This project is a bit different from the two mentioned above, we were invited by team NOUS to a project called “expARTiment.” There is, of course, a reason why the letters “art” are capitalized. Their initiative aimed to collect pieces of our experiments and our memory during our journey and turn them into art. They requested us to send pictures of our experimental diagrams, schematic diagrams, graphs, and pictures of any sorts that are related to iGEM to them. Although their original purpose was to have something decorative to use on our posters, presentations, or products, we believe that there’s more to this project. We think that visualizing our experiments can make it easier for the broader community to understand what iGEM is all about because after all, artworks are still more attractive than experiment reports. Basically, it helps spread this topic to the general public, and that was exactly why we decided to take part in this project.

Meeting with Team NCKU_Tainan and Team KCIS_NewTaipei

  Our other outreach projects are virtual meet ups with other iGEM Teams. Firstly, we had an online meeting with NCKU Tainan in July. It has always been a custom for us to meet and talk about our projects every year, and this year wasn’t an exception. As usual, we exchanged our ideas and gave feedback to each other as to how they could possibly improve. Except for the feedback on the experiment, they reminded us of MOU, an administrative agreement that should be undertaken before meeting up with companies to ensure the patent rights of our idea and product. They also suggested that the GFP (our initial experimental idea) might not be sufficient enough to be detected; this statement was later proven by Dr. Steven Hagens (more in Human Practices), which we adopted their advice and changed immediately. However, unfortunately, there wasn’t a project that we could work on together due to the big difference between the subjects we dealt with this year.

  For team KCIS_NewTaipei, because this is their first year of participating in this competition, we were there at the very beginning to give them some advice on how this competition operates through an online meeting. The meeting also has the purposes of discussing both teams’ projects and current progress. After the presentation, we checked on their timeline and gave comments accordingly, telling them what things they were missing or what they were doing great. For example, we suggested they find more professors to interview to enhance their credibility because too much of their interviews focused on companies and the market. We believe that such acts weren’t implying that we were superior in any way. In fact, we were delighted to be trusted by them, we felt obligated to pass down our knowledge and experiences to them. Because after all, isn’t iGEM all about building connections and helping each other?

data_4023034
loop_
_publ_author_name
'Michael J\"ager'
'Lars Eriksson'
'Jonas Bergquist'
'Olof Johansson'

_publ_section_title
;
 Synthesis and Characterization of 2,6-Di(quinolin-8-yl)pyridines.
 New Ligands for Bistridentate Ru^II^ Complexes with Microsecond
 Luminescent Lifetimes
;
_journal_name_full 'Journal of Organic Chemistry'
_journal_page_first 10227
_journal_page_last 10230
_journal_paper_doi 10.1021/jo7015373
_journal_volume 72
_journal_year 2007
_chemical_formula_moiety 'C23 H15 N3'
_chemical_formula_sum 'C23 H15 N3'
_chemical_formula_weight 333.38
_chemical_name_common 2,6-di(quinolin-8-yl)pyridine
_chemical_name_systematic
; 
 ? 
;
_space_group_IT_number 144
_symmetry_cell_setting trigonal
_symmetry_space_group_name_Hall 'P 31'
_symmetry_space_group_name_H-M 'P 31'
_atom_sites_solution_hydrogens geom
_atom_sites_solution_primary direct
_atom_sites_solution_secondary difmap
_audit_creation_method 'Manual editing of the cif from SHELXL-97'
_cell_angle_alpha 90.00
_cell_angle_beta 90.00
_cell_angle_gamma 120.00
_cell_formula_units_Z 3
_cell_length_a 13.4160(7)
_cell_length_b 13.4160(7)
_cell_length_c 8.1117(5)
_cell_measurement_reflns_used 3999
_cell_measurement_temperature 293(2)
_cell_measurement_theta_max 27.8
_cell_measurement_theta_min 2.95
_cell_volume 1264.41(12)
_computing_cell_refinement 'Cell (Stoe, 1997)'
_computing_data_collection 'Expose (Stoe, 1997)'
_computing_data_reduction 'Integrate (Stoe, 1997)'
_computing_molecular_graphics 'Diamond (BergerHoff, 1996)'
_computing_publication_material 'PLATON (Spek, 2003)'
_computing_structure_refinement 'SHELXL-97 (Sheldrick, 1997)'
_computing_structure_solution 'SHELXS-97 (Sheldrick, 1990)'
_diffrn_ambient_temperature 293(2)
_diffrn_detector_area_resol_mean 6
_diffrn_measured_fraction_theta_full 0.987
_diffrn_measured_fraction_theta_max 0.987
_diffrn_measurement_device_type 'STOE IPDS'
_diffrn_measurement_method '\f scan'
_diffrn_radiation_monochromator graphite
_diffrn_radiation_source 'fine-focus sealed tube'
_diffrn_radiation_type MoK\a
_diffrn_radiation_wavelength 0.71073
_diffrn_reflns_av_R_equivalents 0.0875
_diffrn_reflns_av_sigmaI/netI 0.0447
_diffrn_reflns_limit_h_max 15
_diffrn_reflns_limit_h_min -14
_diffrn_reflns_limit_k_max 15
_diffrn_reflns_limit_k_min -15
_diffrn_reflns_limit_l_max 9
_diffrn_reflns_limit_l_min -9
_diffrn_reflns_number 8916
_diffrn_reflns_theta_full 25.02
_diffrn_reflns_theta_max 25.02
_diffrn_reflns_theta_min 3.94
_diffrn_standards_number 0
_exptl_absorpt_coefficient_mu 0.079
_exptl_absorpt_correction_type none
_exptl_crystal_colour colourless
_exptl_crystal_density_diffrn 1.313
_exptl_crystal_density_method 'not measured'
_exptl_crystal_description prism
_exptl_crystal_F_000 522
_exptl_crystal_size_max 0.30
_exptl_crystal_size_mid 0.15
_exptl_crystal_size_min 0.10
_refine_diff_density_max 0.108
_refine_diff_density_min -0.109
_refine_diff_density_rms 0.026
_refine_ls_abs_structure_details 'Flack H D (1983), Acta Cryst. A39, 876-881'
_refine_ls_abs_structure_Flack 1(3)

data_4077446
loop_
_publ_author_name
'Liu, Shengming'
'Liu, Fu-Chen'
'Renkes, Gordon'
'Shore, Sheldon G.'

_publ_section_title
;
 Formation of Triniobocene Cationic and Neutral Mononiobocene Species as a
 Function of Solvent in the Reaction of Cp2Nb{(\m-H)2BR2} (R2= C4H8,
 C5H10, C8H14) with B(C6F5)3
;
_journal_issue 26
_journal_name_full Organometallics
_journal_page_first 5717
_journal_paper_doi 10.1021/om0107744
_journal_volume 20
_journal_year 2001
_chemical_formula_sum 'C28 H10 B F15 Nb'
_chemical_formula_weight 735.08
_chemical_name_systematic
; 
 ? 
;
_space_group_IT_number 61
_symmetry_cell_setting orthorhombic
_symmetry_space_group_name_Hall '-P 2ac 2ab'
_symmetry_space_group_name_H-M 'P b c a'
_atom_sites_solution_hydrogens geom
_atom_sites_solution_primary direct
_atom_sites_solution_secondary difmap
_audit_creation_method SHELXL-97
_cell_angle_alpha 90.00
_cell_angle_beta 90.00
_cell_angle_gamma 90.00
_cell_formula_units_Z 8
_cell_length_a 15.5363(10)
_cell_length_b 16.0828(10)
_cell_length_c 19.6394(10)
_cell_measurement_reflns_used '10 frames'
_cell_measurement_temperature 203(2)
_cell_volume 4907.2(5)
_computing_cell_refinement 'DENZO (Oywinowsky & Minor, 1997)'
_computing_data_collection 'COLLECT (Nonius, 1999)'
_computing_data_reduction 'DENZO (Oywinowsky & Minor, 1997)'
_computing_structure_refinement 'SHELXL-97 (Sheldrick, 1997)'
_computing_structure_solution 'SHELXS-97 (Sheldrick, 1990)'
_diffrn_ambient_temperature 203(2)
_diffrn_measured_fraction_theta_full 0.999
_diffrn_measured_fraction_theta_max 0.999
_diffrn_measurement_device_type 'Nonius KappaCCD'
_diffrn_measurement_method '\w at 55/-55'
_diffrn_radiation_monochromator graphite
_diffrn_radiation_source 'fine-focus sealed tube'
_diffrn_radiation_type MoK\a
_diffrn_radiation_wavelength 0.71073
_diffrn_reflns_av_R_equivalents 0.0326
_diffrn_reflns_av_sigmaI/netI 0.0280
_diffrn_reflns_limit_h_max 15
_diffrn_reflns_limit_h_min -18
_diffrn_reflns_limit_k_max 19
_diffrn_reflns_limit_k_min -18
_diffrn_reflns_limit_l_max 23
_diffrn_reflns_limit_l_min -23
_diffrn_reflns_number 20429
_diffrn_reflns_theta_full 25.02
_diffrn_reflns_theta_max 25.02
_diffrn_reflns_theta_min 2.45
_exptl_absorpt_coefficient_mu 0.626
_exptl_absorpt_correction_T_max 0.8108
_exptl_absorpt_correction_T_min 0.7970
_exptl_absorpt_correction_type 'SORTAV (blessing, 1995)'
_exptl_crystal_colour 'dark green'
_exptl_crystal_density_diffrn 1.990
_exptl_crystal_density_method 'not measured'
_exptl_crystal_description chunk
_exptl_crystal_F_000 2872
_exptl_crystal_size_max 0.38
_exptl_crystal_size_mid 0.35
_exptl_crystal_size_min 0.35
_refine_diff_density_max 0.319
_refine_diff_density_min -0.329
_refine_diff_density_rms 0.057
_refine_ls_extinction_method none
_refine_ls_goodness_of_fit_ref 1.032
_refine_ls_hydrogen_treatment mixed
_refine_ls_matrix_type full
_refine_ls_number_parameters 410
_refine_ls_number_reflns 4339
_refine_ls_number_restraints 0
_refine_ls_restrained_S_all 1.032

In conclusion, we cooperated with multiple iGEM teams this year, trying to bring out the second most important core of this competition-- connection. For experiments, we collaborated mainly with team CSMU_Taiwan and team TAS_Taipei. With team CSMU_Taiwan, because we worked on similar topics, we helped each other with each others’ experiments through workshops, multiple visits, and hand-on demonstrations. With the last year team TAS_Taipei (2020) being our inspiration, we had continuous conversations and workshops with each other on the topic of Phi-29, while sometimes discussing how the iGEMxSDG project should be like. Other outreach projects not related to experiments that either we initiated or worked with others include the booklet on synthetic biology that we came up with together with iGEM Warwick, the Emoji competition that helps spread synthetic biology to over 1,000 people online with team Aix-Marrseille, the “expARTiment” project initiated by team NOUS, the guidance we gave for team KCIS_NewTaipei at the beginning, and the traditional meeting we have with team NCKU_Tainan. From experimental collaboration to spreading awareness, we were able to collaborate with multiple teams under this hard time; collaboration is something that should never be let go of when it comes to iGEM.